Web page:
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Benjamin Franklin and the Ends of Empire$
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Carla J. Mulford

Print publication date: 2015

Print ISBN-13: 9780199384198

Published to Oxford Scholarship Online: June 2015

DOI: 10.1093/acprof:oso/9780199384198.001.0001

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“People in the Colonies . . . better Judges”

“People in the Colonies . . . better Judges”

Observing Empire at Midcentury

Chapter:
(p.142) Five “People in the Colonies . . . better Judges”
Source:
Benjamin Franklin and the Ends of Empire
Author(s):

Carla J. Mulford

Publisher:
Oxford University Press
DOI:10.1093/acprof:oso/9780199384198.003.0006

Franklin theorized that British subjects in the colonies ought to have the same rights and obligations as British subjects in England, and he argued that the American colonies were reaching a point where their diverse produce and peoples could, if left free to pursue their goals, reach a point of political self-determination. Like European geographic demographers of his era, Franklin was interested in ethnicity and the contributions that people of different backgrounds might make to a commonwealth. This chapter discusses Franklin’s midcentury views about agriculture, the environment, population, and imperial idealism. As Franklin’s “Observations concerning the Increase of Mankind” and his letters to William Shirley clarify, he was even in the 1750s considering that the colonies’ potential for self-rule was strong. Indeed, his writings from this era reveal many of Franklin’s mature views of the potential for an American empire free of British intrusion.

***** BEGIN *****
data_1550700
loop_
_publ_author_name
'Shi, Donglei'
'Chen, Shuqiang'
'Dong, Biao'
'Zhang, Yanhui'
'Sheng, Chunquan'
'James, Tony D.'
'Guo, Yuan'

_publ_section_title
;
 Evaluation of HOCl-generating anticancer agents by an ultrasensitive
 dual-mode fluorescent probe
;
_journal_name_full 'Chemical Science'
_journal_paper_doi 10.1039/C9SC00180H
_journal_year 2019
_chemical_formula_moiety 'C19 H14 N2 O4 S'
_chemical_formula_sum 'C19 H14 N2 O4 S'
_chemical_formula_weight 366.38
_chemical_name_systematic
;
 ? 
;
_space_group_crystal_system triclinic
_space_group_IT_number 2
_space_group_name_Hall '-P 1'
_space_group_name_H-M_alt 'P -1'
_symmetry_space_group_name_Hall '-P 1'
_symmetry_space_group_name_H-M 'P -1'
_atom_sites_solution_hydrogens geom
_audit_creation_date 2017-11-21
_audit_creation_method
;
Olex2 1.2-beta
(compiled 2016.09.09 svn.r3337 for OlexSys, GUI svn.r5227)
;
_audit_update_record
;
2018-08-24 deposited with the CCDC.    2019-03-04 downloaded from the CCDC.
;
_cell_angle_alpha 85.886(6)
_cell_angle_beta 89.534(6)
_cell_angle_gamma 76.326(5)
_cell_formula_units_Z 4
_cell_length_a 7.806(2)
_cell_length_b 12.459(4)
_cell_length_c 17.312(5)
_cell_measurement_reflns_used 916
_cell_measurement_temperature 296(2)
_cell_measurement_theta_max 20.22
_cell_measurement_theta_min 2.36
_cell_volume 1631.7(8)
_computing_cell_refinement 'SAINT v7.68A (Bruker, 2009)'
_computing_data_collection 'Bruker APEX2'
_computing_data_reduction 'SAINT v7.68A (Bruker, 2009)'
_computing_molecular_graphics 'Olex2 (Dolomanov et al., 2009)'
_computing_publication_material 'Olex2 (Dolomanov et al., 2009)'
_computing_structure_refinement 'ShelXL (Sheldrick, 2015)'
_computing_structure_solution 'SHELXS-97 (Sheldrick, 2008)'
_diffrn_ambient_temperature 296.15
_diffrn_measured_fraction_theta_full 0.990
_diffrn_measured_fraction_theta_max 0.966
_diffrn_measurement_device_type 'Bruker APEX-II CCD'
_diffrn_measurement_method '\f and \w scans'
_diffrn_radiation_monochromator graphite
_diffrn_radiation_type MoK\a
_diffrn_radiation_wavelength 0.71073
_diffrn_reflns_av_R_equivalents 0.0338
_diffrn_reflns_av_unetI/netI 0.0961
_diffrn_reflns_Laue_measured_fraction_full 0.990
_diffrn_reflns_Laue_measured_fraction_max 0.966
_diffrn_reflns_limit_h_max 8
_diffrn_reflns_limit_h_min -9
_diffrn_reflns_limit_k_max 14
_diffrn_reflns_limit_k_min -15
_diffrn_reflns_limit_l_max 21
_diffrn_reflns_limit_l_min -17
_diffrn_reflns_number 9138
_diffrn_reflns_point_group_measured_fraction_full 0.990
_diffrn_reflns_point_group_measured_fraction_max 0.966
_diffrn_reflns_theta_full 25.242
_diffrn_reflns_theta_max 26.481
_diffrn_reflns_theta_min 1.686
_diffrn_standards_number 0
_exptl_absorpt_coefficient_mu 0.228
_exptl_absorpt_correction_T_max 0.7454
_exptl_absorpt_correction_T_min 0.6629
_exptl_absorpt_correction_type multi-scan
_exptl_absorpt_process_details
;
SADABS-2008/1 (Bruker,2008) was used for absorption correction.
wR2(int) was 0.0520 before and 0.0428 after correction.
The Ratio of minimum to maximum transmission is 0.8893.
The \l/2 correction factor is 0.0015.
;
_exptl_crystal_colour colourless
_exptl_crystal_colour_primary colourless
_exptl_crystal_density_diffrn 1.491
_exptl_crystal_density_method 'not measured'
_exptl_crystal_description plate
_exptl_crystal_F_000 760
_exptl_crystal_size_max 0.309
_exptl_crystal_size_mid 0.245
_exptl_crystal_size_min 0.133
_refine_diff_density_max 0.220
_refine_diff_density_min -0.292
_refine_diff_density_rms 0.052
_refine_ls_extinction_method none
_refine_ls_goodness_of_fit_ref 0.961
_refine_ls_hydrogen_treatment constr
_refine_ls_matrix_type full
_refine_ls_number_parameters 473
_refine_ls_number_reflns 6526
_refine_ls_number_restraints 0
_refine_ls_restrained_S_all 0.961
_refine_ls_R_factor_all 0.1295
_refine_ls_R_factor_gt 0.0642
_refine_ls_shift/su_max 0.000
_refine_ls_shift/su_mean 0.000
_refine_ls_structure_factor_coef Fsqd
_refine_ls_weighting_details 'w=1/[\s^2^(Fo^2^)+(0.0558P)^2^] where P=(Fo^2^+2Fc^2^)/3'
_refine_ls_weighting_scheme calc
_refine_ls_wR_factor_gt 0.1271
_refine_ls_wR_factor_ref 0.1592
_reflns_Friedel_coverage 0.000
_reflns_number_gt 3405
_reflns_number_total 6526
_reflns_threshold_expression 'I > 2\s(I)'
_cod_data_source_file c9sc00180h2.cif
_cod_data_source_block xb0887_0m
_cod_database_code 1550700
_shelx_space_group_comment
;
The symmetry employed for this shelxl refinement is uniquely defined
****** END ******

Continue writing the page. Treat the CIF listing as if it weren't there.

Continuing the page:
Keywords:   “Observations concerning the Increase of Mankind,”, agriculture, British imperial policy, French imperial policy, environmental degradation, “salutary neglect,”, Iron Act of 1750, Currency Act of 1751

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